Four Thoughts: Syracuse vs. Notre Dame EditionPosted by mlemaire on January 23rd, 2012
Game recaps are boring. If you want to read them, search your local newspaper or the Associated Press. Four Thoughts is our brand new, not-so creatively titled feature where, in lieu of a game recap, we give you (in this case a belated) four thoughts about key Big East action. Enjoy!
1. Fab Melo would have helped Syracuse, but he is not the reason they lost.
The former-five-star recruit turned serviceable offensive center and excellent rim-protector has been one of the key reasons why Syracuse has enjoyed so much success this season. When we learned that Melo would not travel to South Bend for Saturday’s tilt with the Fighting Irish, everyone knew the Orange would not be as effective, but even if he had played, there is little chance ‘Cuse could have pulled out a win in this one. Jim Boeheim‘s club finished with just two blocks and was outrebounded 37-24, which shows that the primary effects of Melo’s absence were felt where we expected them to be felt — around the rim and on the glass. But the reason the Orange lost is because they couldn’t shoot the ball effectively, and they basically let Notre Dame have open shots whenever the Fighting Irish wanted them. Kris Joseph and Dion Waiters went a combined 8-26 from the field, including 3-11 from behind the arc, and Notre Dame shot an efficient 50 percent from the floor and from behind the three-point line. To be blunt, you don’t win games that way.
2. Despite this bad loss, Syracuse is still the best team in the Big East by a wide margin.
The silver lining behind the fact that the Orange shot just 34% from the field is that they probably won’t shoot that poorly again this season. For the season, the team’s effective field-goal percentage is still 53.5%, which is good for 34th-best in the country. Waiters and Joseph are streaky shooters, but they are much better than they showed on Saturday. Before we start calling ‘Cuse overrated we should also consider their schedule. South Bend is not an inviting place to play, and the Fighting Irish had lost just one home game all season entering Saturday. And, when you look closer at the schedule, this was really Syracuse’s first true road test (unless you count trips to Villanova, DePaul, or Providence… which we don’t). That isn’t a good excuse, especially if your team expects to contend for the National Championship, but I would be willing to bet that the team plays much better on the road the rest of the season. I am not a believer in the idea of a “good loss” because I don’t believe you learn any more about your team in a loss than you do in a win, but this does relieve some of the pressure that was on the players. Not only had they been dealing with the continued fallout of the Bernie Fine scandal, but they were also feeling the pressure of having an undefeated record. Now they don’t need to worry about that anymore and they can just concentrate on winning a title.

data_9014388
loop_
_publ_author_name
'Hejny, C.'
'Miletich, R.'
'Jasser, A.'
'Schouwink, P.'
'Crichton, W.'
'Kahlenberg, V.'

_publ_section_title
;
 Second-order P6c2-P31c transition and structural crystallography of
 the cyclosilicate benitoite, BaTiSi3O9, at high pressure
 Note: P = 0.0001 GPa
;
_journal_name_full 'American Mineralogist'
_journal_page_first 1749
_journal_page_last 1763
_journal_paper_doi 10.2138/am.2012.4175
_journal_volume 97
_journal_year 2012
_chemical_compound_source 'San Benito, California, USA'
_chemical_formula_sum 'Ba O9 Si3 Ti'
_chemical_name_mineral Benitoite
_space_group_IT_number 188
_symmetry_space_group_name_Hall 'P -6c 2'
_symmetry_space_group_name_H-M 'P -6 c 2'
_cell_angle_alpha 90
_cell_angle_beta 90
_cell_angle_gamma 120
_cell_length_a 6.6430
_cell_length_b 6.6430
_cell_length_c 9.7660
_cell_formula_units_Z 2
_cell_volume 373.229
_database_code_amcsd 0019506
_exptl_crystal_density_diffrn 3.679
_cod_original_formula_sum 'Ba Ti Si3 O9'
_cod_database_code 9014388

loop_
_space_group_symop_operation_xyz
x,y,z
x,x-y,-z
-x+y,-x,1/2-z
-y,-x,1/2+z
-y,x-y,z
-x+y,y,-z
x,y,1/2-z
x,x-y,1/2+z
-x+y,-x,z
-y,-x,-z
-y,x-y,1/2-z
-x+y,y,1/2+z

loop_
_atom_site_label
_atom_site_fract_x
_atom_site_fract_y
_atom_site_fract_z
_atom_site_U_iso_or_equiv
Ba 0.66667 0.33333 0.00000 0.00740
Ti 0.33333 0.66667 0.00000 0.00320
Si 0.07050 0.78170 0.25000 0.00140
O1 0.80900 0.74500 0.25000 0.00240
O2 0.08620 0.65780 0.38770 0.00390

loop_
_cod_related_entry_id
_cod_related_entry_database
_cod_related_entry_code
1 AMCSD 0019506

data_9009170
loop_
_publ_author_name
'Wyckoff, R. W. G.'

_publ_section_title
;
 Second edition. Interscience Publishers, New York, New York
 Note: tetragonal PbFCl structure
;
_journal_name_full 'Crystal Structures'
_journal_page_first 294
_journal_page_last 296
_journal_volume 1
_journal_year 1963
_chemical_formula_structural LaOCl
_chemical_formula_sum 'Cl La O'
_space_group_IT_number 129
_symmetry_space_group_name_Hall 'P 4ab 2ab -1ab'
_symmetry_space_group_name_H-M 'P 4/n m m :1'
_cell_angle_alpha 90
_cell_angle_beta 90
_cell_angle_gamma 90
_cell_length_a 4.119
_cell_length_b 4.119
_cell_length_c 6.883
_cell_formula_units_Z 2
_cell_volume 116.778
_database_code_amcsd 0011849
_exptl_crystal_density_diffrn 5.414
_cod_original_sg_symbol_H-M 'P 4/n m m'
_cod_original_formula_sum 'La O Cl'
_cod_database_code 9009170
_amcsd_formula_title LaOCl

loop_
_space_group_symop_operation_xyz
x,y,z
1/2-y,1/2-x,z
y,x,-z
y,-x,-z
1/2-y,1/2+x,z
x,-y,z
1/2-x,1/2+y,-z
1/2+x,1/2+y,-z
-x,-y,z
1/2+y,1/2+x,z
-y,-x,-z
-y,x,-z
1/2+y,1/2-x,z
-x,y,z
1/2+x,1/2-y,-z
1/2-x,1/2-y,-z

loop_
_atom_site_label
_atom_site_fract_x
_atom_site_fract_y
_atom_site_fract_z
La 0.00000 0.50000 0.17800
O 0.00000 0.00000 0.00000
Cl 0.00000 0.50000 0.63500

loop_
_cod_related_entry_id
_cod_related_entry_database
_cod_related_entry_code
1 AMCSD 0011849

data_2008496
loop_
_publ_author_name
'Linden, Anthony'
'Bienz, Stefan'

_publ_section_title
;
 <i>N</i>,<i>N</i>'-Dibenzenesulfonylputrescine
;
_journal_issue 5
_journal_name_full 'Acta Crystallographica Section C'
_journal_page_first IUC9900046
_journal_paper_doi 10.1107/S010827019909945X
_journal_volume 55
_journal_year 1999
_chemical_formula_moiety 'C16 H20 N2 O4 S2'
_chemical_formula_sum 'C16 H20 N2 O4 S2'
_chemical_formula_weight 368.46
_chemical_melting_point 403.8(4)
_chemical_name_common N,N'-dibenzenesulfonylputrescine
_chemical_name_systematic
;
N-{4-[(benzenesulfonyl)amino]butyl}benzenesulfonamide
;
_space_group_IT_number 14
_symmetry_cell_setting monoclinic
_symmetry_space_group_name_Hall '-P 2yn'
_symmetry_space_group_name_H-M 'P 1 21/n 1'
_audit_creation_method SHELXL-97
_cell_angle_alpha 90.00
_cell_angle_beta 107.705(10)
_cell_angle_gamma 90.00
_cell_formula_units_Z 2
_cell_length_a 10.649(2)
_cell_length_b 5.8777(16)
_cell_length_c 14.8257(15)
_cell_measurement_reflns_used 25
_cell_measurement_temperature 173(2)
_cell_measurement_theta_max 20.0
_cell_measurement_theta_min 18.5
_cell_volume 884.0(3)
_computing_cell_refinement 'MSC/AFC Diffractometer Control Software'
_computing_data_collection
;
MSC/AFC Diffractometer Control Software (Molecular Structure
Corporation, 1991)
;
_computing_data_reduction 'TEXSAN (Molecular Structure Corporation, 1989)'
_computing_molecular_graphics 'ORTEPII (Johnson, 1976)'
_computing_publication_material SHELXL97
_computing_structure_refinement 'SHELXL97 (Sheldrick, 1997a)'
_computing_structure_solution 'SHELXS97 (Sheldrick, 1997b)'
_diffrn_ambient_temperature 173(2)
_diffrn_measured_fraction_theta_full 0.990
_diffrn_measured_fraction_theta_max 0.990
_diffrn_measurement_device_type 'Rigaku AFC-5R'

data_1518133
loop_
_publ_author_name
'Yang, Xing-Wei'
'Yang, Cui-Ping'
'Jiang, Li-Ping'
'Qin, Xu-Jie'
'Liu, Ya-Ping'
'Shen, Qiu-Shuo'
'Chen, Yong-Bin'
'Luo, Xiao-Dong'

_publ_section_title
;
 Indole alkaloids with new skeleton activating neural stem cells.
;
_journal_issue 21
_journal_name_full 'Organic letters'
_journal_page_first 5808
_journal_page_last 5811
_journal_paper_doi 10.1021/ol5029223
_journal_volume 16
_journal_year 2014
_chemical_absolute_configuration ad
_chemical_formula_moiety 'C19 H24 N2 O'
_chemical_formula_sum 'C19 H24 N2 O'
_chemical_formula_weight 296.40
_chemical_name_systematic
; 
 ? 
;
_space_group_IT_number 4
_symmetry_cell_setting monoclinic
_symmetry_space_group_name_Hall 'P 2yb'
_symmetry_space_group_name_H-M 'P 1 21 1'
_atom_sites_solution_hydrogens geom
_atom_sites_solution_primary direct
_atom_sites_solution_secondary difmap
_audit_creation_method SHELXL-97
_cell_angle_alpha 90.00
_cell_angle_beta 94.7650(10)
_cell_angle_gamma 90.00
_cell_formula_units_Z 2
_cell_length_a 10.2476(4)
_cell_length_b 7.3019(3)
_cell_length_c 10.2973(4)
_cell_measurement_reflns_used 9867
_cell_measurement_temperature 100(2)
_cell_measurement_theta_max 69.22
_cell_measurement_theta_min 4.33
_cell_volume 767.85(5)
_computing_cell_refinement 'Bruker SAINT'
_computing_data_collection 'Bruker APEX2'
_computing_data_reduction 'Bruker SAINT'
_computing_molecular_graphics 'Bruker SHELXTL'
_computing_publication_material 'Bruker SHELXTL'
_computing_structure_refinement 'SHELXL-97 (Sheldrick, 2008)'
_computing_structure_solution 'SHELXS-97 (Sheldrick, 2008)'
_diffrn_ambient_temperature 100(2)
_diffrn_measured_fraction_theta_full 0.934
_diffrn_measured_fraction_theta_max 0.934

3. Let’s give it up for Notre Dame’s Jack Cooley, one of the most improved players in the conference, if not the country.
We love silver linings around here so we might as well stay with the trend and say that while nothing about star forward Tim Abromaitis getting injured was fortuitous for Notre Dame or Abromaitis, it has given Cooley an opportunity to step up and become an impact player. Of course the two probably would have played well together, but with Abromaitis unable to take shots, Cooley has been forced to become a more important part of the offense and he has responded better than anyone could have expected. Last season Cooley averaged 10.3 minutes per game, barely ever shot the ball, and didn’t look particularly aggressive going after rebounds. Now he is the team’s third-leading scorer (10.7 PPG), leading rebounder (8.4 RPG, 5th in the Big East) and he has even used his 6-foot-9 frame to become a serviceable shot-blocker (1.4 BPG, 9th in the Big East). Just one glance and it is obvious that Cooley won’t beat you with his impressive athleticism, but he does have an excellent basketball I.Q. and doesn’t take many bad shots (3rd in the conference in field-goal percentage at 58.7%). He hustles, he rebounds, and he scores when he is asked to, and his emergence is one of the main reasons why Notre Dame still has a shot at making the NCAA Tournament.
4. That said, even despite the impressive win, Notre Dame will not make the NCAA Tournament.
At this rate, having already lost eight games, including ugly losses to Georgia and Maryland, coach Mike Brey‘s team has already firmly entrenched themselves as a bubble team. They have one marquee win (Saturday) and one nice resume win (over Louisville in double overtime) and a number of opportunities left on the schedule to improve that resume, but it will be tough sledding. First, the only way they will start consistently winning the remaining games on their schedule is if they get consistent play out of their talented backcourt. Unfortunately for them, mercurial guards Eric Atkins and Jerami Grant are supremely talented, but too inconsistent to be expected to put the team on their backs down the stretch. Senior forward Scott Martin has picked up his game of late, and Cooley is a steady presence on the interior, but neither of those players are good enough to make up the scoring difference if Atkins and Grant are shooting poorly. Let’s be clear, the fact that Notre Dame is even in the discussion for a NCAA Tournament spot after the attrition from last season and the loss of Abromaitis is a testament to the coaching ability of Brey and the resilience and competitiveness of his young and inexperienced team. But even though Saturday’s win proved that the Fighting Irish will be a handful for any opponent the rest of the season, I just don’t think they have enough pieces to make a stretch run.